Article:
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Thursday, August 28, 2008

Dealing With Wandering Thoughts

Rejoice in the Lord always. I will say it again: Rejoice! Let your gentleness be evident to all. The Lord is near. Do not be anxious about anything, but in everything, by prayer and petition, with thanksgiving, present your requests to God. And the peace of God which transcends all understanding, will guard your hearts & minds in Christ Jesus. (Phil 4:4-7)

I have been thinking a lot in recent weeks about the statement the Lord Jesus made in John 15:5, "apart from me you can do nothing."

Surely He Doesn't Mean That
Nothing is a very big word. It's one of those all-encompassing statements which the Lord Jesus was so fond of making to His listeners. They challenge us to the core if we have the nerve to stop long enough to consider them seriously. Did Jesus really mean that we can't do anything without Him. Paul certainly seemed to think so - the life I live in the body, I live by faith in the Son of God (Gal 2:20).

A Hare-Raising Example
I had a perhaps seemingly trivial example of how dependent we are on the Lord while we were holidaying with my parents. A wild hare has taken up residence in their garden. Or so I was told. As the week went by, everyone had seen the hare - except me. I was beginning to wonder if the hare really existed of whether the whole story was concocted by my family as part of a joke at my expense!

So when I was told, yet again, that I'd just missed seeing this elusive creature a little cry of frustration rose from my heart to heaven, "why haven't I seen the hare?" Immediately there came a reply in the form of a thought that popped instantaneously into my mind, "because you haven't asked me." So I responded simply, "please can I see the hare."

Within a couple of hours my youngest son came to search me out to tell me the hare was in the middle of the lawn nibbling at the grass. To my absolute and somewhat childish delight I was able to look out of the window and enjoy watching the hare as it munched it's way first through the grass and then through the weeds on the patio.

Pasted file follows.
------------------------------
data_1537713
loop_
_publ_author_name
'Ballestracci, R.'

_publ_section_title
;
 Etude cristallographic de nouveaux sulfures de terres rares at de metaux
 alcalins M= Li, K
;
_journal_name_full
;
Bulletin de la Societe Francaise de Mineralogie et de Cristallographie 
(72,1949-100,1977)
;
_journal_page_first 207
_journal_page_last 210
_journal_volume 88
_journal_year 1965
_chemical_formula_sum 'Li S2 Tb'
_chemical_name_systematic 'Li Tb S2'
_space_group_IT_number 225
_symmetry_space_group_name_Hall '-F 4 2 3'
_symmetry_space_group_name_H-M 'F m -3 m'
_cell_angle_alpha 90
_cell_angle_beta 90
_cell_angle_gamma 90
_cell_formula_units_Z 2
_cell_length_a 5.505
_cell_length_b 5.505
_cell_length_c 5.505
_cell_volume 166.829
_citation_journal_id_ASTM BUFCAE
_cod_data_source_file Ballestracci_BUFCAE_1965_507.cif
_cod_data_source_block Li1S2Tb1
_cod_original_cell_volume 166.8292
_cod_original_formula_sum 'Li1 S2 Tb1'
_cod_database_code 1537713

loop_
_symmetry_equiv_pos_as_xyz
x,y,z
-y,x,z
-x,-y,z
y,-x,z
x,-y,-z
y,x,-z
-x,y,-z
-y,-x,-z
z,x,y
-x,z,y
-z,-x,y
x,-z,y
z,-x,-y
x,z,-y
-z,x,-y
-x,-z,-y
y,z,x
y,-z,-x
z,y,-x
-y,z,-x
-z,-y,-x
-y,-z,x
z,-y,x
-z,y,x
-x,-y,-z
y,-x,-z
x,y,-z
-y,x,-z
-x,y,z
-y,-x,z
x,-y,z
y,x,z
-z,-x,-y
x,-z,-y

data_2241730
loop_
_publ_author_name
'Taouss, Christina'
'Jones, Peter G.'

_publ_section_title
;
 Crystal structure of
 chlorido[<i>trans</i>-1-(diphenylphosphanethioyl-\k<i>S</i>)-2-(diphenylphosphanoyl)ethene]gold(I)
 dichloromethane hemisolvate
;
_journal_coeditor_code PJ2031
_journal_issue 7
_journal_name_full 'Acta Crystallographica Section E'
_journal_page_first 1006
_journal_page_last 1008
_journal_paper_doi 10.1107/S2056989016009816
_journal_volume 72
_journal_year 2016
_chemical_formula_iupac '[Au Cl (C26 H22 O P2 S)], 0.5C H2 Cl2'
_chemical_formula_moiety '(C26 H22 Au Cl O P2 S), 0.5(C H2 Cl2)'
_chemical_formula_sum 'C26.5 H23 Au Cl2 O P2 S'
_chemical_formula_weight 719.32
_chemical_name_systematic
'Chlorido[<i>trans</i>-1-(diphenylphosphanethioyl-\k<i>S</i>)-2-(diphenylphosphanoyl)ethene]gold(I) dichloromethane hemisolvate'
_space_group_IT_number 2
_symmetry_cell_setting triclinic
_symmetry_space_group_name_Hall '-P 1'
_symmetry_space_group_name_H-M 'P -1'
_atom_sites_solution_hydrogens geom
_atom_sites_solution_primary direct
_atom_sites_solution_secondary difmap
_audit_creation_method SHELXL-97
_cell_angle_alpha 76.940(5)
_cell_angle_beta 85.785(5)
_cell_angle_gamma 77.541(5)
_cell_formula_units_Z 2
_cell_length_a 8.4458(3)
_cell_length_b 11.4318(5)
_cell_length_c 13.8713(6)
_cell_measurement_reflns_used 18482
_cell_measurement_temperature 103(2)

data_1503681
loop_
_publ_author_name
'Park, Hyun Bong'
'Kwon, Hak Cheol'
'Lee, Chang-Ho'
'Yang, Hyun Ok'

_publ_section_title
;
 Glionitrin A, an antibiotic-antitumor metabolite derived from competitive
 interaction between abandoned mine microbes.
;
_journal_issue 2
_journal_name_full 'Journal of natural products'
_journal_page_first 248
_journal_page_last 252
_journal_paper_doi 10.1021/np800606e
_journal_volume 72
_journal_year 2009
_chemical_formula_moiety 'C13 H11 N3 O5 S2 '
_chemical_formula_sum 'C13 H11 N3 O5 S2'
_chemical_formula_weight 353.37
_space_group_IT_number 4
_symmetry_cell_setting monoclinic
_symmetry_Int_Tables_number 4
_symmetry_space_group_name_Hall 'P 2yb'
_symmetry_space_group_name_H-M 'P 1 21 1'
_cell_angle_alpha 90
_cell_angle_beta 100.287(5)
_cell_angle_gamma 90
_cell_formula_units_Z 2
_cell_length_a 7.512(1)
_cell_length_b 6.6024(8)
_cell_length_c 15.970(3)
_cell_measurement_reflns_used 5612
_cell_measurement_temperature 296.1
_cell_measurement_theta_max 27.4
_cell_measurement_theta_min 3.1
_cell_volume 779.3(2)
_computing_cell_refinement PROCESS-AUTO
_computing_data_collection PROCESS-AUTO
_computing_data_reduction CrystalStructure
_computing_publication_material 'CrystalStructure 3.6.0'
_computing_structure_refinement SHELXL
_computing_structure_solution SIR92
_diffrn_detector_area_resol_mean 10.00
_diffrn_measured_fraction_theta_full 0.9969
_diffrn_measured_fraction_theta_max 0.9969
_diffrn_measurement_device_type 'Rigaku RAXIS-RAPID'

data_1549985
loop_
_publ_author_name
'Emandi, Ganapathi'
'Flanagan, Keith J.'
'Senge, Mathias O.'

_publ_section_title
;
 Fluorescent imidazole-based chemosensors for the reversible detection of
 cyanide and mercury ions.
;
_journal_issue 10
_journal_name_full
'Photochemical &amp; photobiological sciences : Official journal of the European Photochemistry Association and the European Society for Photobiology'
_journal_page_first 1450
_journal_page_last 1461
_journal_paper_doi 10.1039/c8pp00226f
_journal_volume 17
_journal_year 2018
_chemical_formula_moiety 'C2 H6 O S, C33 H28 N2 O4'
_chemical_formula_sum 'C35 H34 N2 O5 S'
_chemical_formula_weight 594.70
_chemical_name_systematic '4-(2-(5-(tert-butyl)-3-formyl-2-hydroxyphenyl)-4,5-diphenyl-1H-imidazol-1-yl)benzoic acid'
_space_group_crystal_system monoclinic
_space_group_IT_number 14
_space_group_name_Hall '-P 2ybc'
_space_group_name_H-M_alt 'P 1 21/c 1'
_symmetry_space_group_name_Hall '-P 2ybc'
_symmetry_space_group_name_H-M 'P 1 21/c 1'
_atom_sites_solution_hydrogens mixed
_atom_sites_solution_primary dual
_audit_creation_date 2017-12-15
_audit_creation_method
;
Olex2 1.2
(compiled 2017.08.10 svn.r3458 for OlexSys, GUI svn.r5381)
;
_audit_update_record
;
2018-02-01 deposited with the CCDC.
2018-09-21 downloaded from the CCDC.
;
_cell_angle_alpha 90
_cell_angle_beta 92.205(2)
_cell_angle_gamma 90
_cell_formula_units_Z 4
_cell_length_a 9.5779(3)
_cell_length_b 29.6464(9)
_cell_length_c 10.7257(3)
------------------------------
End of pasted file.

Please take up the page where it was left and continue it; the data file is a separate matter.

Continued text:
Turn Everything Into Prayer
That little episode showed me how absolutely dependent we are on the Lord, even for those things we take for granted. The Lord wants us to live a life of prayer, bringing everything to Him as Paul so eloquently reminds us in that well known Philippian passage. And this is where we come to how to deal with the wandering thoughts we all know so well when we're trying to pray.

You know the kind of thing I mean: I must remember to get those batteries when I go shopping; I wonder if she realised she offended me by what she said; what am I going to give the family for tea; I've nearly finished that book, I wonder what I could read next. And so it goes on. Our brain has a seemingly limitless supply of such distracting thoughts which can, on occasion, fill the whole of our time alone with the Lord.

The source of these thoughts may be our own mind, but we're also suspicious that some of them are planted there by the one who doesn't want us to pray. But what if it's the Lord who's reminded us about the batteries or wants to deal with the offence we feel? What if He desires to be so intimately involved in our lives that He wants to share in conversation about meals and what we choose to read?

Getting The Victory